- NAME: Gracie Allen
- OCCUPATION: Film Actress, Comedian, Singer
- BIRTH DATE: July 26, 1895
- DEATH DATE: August 27, 1964
- EDUCATION: Star of the Sea Convent School
- PLACE OF BIRTH: San Francisco, California
- PLACE OF DEATH: Los Angeles, California
- Full Name: Grace Ethel Cecile Rosalie Allen
- AKA: Grace Allen
Best Known For
One of America's best-loved comediennes, Gracie Allen developed the Burns and Allen weekly radio program with husband George Burns.
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Her popularity with listeners prompted invitations from other radio shows, and CBS soon offered Burns and Allen a contract. On the night of February 15, 1932, they joined Guy Lombardo's musical variety show. Within a year, Lombardo had been reduced to a supporting role on The Burns and Allen Comedy Show.
The switch to radio required major changes in the Burns and Allen style. Dialogue assumed primary importance,
which lessened the emphasis on Allen's singing and dancing. Burns suggested they pretend to play themselves and give the audience a glimpse of their private lives—a milestone in the development of the domestic situation comedy. In the future, the Burns and Allen formula would spawn many imitators.
In the late 1930s, The Burns and Allen Comedy Show was ranked as one of the top three shows in the United States; an estimated 45 million people listened to the show each week. Burns and Allen were always affiliated with CBS, except in 1937 when they moved to NBC. Over the years, the show was sponsored by a number of companies: Robert Burns Cigars, Lever Brothers, Maxwell House Coffee, Campbell Soup, Grape Nuts, General Foods and Swan Soap. Domestic humor was the staple of Burns and Allen. A typical example was the search in 1933 for Gracie's "lost brother." During the hunt, she visited all major radio programs and urged the public to help seek out her elusive relative. Gracie's real brother, George Allen, a San Francisco accountant, was forced to go into seclusion until the gag was terminated.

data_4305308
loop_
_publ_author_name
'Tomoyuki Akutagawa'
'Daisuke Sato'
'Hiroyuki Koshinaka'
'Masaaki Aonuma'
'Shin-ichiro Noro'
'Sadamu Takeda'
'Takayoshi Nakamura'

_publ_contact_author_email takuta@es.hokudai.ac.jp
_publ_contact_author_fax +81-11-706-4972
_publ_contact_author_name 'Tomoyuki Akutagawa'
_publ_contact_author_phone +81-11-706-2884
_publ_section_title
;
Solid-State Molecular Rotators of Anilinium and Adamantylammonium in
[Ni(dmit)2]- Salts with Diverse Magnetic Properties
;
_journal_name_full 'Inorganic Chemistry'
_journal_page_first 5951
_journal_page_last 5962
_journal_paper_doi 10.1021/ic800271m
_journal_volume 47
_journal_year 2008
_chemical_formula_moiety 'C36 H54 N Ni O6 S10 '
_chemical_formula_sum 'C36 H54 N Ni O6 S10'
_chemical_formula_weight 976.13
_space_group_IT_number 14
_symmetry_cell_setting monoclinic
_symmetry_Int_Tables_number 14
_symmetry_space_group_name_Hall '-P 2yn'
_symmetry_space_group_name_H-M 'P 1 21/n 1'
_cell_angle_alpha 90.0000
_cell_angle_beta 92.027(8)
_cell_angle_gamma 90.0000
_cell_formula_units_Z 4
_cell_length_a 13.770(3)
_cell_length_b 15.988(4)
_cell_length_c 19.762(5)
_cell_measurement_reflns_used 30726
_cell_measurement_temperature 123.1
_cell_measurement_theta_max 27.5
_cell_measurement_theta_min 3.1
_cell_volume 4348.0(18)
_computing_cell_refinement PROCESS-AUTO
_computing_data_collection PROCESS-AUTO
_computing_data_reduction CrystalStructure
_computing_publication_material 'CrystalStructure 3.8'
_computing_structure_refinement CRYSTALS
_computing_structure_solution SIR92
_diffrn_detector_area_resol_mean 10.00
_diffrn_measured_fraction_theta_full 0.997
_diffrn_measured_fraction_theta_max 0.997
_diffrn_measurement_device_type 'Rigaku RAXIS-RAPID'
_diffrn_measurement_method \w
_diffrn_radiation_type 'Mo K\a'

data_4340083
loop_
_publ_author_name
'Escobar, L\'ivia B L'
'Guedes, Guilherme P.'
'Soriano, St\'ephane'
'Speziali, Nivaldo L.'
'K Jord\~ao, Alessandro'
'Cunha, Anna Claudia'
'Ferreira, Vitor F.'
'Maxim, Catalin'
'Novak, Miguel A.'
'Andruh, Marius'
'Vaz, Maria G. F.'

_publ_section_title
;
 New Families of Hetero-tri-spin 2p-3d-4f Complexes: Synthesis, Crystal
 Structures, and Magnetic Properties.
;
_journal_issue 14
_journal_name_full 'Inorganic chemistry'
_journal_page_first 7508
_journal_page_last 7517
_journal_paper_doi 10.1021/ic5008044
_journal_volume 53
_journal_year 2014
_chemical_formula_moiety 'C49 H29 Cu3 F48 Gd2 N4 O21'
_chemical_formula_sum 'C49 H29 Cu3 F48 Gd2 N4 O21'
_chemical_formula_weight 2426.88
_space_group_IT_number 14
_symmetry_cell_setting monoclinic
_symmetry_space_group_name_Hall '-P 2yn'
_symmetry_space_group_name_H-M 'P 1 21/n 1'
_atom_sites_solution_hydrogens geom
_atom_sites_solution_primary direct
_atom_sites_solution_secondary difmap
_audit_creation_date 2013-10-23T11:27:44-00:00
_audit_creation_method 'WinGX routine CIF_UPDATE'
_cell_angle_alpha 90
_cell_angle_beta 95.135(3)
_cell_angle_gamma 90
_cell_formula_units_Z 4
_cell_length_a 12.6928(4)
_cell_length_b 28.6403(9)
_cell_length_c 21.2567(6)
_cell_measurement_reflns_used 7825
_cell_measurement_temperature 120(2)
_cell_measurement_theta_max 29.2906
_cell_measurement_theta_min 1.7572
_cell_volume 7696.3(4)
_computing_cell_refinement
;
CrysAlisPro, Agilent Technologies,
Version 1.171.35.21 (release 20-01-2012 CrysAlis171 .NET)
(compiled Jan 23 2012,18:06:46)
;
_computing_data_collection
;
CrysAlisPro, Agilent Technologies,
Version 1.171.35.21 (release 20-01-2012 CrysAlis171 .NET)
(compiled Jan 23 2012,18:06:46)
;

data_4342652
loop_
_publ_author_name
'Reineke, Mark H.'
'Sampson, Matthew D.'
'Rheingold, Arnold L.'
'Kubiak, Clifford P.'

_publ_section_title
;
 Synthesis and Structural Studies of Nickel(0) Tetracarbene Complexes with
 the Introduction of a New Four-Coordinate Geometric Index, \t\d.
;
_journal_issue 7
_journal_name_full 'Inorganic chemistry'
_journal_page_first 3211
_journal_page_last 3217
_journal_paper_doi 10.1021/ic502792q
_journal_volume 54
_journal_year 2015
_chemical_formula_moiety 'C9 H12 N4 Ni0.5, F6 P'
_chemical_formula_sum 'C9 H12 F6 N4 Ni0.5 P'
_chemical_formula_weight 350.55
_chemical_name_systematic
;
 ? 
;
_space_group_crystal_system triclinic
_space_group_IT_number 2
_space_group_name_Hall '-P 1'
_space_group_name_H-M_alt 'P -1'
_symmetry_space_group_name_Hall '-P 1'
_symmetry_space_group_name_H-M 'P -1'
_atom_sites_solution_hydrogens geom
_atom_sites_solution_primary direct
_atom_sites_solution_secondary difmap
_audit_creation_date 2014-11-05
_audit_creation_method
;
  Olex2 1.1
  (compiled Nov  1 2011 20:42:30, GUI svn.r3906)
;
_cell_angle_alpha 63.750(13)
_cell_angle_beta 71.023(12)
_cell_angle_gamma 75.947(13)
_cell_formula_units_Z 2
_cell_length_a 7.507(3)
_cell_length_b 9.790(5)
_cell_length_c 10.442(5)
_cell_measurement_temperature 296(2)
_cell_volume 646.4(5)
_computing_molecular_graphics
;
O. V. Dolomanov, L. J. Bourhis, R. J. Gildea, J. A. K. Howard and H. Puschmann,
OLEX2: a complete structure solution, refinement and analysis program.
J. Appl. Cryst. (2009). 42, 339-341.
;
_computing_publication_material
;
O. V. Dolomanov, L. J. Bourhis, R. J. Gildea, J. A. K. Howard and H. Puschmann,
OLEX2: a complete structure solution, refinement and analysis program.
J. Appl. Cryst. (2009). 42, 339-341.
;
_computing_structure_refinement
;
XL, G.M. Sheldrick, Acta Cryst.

Occasionally, Burns and Allen departed from their usual format. In 1940, for instance, Allen decided to run for president as the candidate of the Surprise party. She declared her political philosophy to be the avoidance of overconfidence. "I realize," she said, "that the president of today is merely the postage stamp of tomorrow."
Early in the 1930s, Burns and Allen took up residence in Beverly Hills, California. Their domestic life was happy and tranquil. In the middle of the decade, they adopted two children. During these years, they also starred in a number of feature films for Paramount Studios, including The Big Broadcast (1932), Six of a Kind (1934) and College Holiday (1936). But motion pictures were a distant second to their weekly radio program.
In October 1950, Burns and Allen moved to television. Their popularity continued, but Allen began to tire of the character she had played for so many years. In 1958, she retired from show business, and Burns subsequently pursued an independent career. On August 27, 1964, Allen died of a heart attack in Los Angeles, California.
From the 1920s to the 1950s, Allen stood at center stage as one of America's favorite female entertainers. She and Burns pioneered in the development of the domestic situation comedy. She always played the role of a zany woman who had found happiness through pleasant insanity. Her appeal rested upon an ability to convince an audience that in reality she was indeed the scatterbrained character she portrayed.
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George Burns met Gracie Allen in 1922, and they married in 1926. Their highly successful vaudeville act featured George as the straight man to Gracie's zany antics. The couple created its best-known sketch for radio, a situation comedy starring themselves as a working show-business couple. They carried the format to television in 1948, including next-door neighbors Harry and Blanche Morton, Gracie's infamous illogical logic, and the signature "Say goodnight, Gracie" at the show's close. The duo also made films, including an Oscar-nominated turn in A Damsel in Distress with Fred Astaire.
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